By the way, San Antonio kicks butt in the area of redeveloping old buildings and reusing them. The South Texas Building is a gem. Great to to hear it'll be turned into a hotel. That should be good for the area. Say what you will about some of the designs going up in San Antonio, but their work towards restoring and reusing old buildings earns them points in my book. I like the idea of reusing a building which has history in the city, and architectural beauty, then to tear it down and replace it with something that will likely be cheaper in many aspects.
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Old Posted Oct 13, 2007, 4:30 AM
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I guess they abandoned plans to upgrade the South Texas Building to "Class A" office space.
http://www.baruchproperties.com/Prop...Bldg/index.asp

Which probably means not to expect any office space going up in downtown any time soon.

Also, Wasn't the Neisner building supposed to be residential? Could it be that a demand for rooms is still considered strong despite all the rooms that are becoming available (embassy suites included), or is demand for downtown residential is not so strong?
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  #8  
Old Posted Oct 13, 2007, 4:39 AM
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Here's a link to the full story: http://www.bizjournals.com/sanantoni...1200%5E1528017

Friday, September 28, 2007
Three more hotels eyed for downtown
Plans could boost Houston Street revitalization
San Antonio Business Journal - by W. Scott Bailey and Tricia Lynn Silva

For years, city officials, civic boosters and developers have hoped an influx of more local pedestrian traffic could support efforts to revitalize Houston Street, one of San Antonio's most historically significant downtown corridors.

But as that effort has proven to be a logistical and geographical challenge, Houston Street supporters are now hoping that plans to develop more hotel properties along the corridor could generate the activity necessary to propel and sustain those revitalization efforts.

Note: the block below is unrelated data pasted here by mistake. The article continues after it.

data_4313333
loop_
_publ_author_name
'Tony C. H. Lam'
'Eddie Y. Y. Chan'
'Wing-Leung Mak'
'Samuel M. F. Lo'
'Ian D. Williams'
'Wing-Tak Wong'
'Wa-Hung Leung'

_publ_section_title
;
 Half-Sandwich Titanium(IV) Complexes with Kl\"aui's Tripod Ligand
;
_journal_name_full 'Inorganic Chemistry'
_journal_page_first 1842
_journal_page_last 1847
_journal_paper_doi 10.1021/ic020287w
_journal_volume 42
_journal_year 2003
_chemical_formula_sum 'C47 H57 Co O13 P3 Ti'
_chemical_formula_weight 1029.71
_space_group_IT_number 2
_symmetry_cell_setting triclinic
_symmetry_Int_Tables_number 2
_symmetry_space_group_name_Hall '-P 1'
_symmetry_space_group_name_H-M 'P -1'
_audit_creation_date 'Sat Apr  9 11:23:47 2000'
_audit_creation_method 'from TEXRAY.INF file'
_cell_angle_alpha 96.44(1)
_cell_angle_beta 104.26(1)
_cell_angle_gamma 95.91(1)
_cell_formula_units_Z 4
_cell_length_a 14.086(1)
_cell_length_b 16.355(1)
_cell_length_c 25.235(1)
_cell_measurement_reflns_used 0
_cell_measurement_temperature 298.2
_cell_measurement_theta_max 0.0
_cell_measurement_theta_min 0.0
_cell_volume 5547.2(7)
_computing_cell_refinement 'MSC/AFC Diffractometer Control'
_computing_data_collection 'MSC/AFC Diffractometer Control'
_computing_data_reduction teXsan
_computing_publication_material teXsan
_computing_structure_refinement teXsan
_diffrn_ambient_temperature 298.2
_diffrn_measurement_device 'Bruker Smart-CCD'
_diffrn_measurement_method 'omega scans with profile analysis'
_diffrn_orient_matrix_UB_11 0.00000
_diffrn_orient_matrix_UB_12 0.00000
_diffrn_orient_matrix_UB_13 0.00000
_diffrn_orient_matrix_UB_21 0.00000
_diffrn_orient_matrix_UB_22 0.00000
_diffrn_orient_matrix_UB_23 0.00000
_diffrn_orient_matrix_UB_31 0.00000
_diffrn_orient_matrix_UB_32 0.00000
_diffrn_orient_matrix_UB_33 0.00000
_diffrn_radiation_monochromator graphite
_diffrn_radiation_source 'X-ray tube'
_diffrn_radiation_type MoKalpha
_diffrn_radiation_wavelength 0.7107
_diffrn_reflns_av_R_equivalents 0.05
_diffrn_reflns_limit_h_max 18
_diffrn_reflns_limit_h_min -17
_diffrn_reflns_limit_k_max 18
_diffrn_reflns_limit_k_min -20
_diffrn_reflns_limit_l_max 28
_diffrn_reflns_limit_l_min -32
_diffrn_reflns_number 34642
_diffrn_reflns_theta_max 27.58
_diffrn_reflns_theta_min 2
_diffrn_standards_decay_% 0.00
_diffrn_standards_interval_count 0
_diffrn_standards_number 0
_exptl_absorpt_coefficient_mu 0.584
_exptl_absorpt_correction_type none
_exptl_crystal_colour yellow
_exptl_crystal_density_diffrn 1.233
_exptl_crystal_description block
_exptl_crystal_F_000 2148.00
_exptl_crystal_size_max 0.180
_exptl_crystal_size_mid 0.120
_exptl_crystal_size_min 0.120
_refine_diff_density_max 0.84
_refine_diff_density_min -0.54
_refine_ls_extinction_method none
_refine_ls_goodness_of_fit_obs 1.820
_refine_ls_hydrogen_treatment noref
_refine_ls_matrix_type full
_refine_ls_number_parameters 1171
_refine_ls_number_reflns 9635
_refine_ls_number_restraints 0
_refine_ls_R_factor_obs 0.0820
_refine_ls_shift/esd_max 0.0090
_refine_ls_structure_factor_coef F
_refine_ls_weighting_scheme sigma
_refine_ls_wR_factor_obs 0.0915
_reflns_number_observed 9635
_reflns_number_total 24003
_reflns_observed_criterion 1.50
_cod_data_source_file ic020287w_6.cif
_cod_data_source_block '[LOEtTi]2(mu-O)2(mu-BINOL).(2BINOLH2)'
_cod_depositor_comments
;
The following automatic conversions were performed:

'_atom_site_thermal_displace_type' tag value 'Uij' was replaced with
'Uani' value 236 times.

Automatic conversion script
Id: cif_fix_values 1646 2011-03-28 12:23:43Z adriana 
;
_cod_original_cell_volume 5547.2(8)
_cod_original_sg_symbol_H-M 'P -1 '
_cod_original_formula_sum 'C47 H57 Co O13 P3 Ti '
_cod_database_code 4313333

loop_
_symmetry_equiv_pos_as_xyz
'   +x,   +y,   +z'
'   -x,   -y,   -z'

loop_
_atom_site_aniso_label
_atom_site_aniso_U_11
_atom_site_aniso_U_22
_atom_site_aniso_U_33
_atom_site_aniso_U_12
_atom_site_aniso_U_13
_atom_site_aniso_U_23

Those plans are being pursued by a local hotel development group called Alamo City Hotels, which is seeking to develop up to three new projects along Houston Street.

Alamo City Hotels, which also does business as Serene Lodging Inc., bills itself as "one of the fastest growing, privately owned hotel companies in the region." The company owns and operates more than $100 million worth of assets -- including nearly a dozen San Antonio hotel properties.

Nick Naik, president of Alamo City Hotels, is working with city officials to try and gain approval to convert a piece of real estate in the 400 block of East Houston Street into a new multi-story upscale hotel. Preliminary plans call for Alamo City Hotels to develop a ground-up project that could ultimately fly the Aloft flag or a similar brand.

Aloft is one of the newer high-end hotel brands launched by Starwood Hotels & Resorts Worldwide Inc.

Naik's group has already acquired the Neisner Building at 409 E. Houston St.

Alamo City Hotels plans to redevelop the 64,000-square-foot structure into a TownePlace Suites hotel, a Marriott brand.

Naik says the downtown TownePlace will be a "one-of-a-kind" property. It is expected to open by December 2008.

Washington, D.C.-based Marriott defines TownePlace as "more residential community than hotel."

Naik's firm has plans for a third new hotel on Houston Street. That hotel would be located at the corner of East Houston and Navarro streets, in the South Texas Building.

Naik says Alamo City Hotels plans to transform the 12-story structure, built in 1919, into a 100-120-room hotel. No brand has yet been confirmed for that property.